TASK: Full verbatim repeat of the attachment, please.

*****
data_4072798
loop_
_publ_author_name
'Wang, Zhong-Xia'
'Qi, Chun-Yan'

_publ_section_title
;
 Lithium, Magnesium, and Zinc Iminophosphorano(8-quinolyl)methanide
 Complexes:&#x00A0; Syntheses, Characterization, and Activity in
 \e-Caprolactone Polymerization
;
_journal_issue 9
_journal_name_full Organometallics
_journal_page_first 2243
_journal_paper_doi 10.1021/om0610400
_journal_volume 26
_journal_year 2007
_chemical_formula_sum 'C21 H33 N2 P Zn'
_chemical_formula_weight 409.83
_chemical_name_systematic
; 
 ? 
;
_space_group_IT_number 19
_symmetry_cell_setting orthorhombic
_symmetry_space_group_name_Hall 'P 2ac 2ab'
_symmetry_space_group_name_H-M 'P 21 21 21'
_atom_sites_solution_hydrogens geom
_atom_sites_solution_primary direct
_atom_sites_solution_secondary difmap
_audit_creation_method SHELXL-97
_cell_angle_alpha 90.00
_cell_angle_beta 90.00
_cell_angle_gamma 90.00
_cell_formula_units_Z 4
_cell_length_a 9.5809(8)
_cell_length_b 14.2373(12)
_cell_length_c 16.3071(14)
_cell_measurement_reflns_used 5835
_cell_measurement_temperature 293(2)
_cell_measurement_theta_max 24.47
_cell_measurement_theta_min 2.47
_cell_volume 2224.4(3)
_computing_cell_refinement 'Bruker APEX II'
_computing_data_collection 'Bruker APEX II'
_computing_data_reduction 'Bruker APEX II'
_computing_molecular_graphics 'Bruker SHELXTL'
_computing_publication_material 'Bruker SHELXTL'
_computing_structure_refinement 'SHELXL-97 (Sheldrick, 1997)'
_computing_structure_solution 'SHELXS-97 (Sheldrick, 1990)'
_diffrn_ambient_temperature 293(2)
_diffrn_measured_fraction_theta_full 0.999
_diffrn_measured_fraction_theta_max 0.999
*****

data_4072798
loop_
_publ_author_name
'Wang, Zhong-Xia'
'Qi, Chun-Yan'

_publ_section_title
;
 Lithium, Magnesium, and Zinc Iminophosphorano(8-quinolyl)methanide
 Complexes:&#x00A0; Syntheses, Characterization, and Activity in
 \e-Caprolactone Polymerization
;
_journal_issue 9
_journal_name_full Organometallics
_journal_page_first 2243
_journal_paper_doi 10.1021/om0610400
_journal_volume 26
_journal_year 2007
_chemical_formula_sum 'C21 H33 N2 P Zn'
_chemical_formula_weight 409.83
_chemical_name_systematic
; 
 ? 
;
_space_group_IT_number 19
_symmetry_cell_setting orthorhombic
_symmetry_space_group_name_Hall 'P 2ac 2ab'
_symmetry_space_group_name_H-M 'P 21 21 21'
_atom_sites_solution_hydrogens geom
_atom_sites_solution_primary direct
_atom_sites_solution_secondary difmap
_audit_creation_method SHELXL-97
_cell_angle_alpha 90.00
_cell_angle_beta 90.00
_cell_angle_gamma 90.00
_cell_formula_units_Z 4
_cell_length_a 9.5809(8)
_cell_length_b 14.2373(12)
_cell_length_c 16.3071(14)
_cell_measurement_reflns_used 5835
_cell_measurement_temperature 293(2)
_cell_measurement_theta_max 24.47
_cell_measurement_theta_min 2.47
_cell_volume 2224.4(3)
_computing_cell_refinement 'Bruker APEX II'
_computing_data_collection 'Bruker APEX II'
_computing_data_reduction 'Bruker APEX II'
_computing_molecular_graphics 'Bruker SHELXTL'
_computing_publication_material 'Bruker SHELXTL'
_computing_structure_refinement 'SHELXL-97 (Sheldrick, 1997)'
_computing_structure_solution 'SHELXS-97 (Sheldrick, 1990)'
_diffrn_ambient_temperature 293(2)
_diffrn_measured_fraction_theta_full 0.999
_diffrn_measured_fraction_theta_max 0.999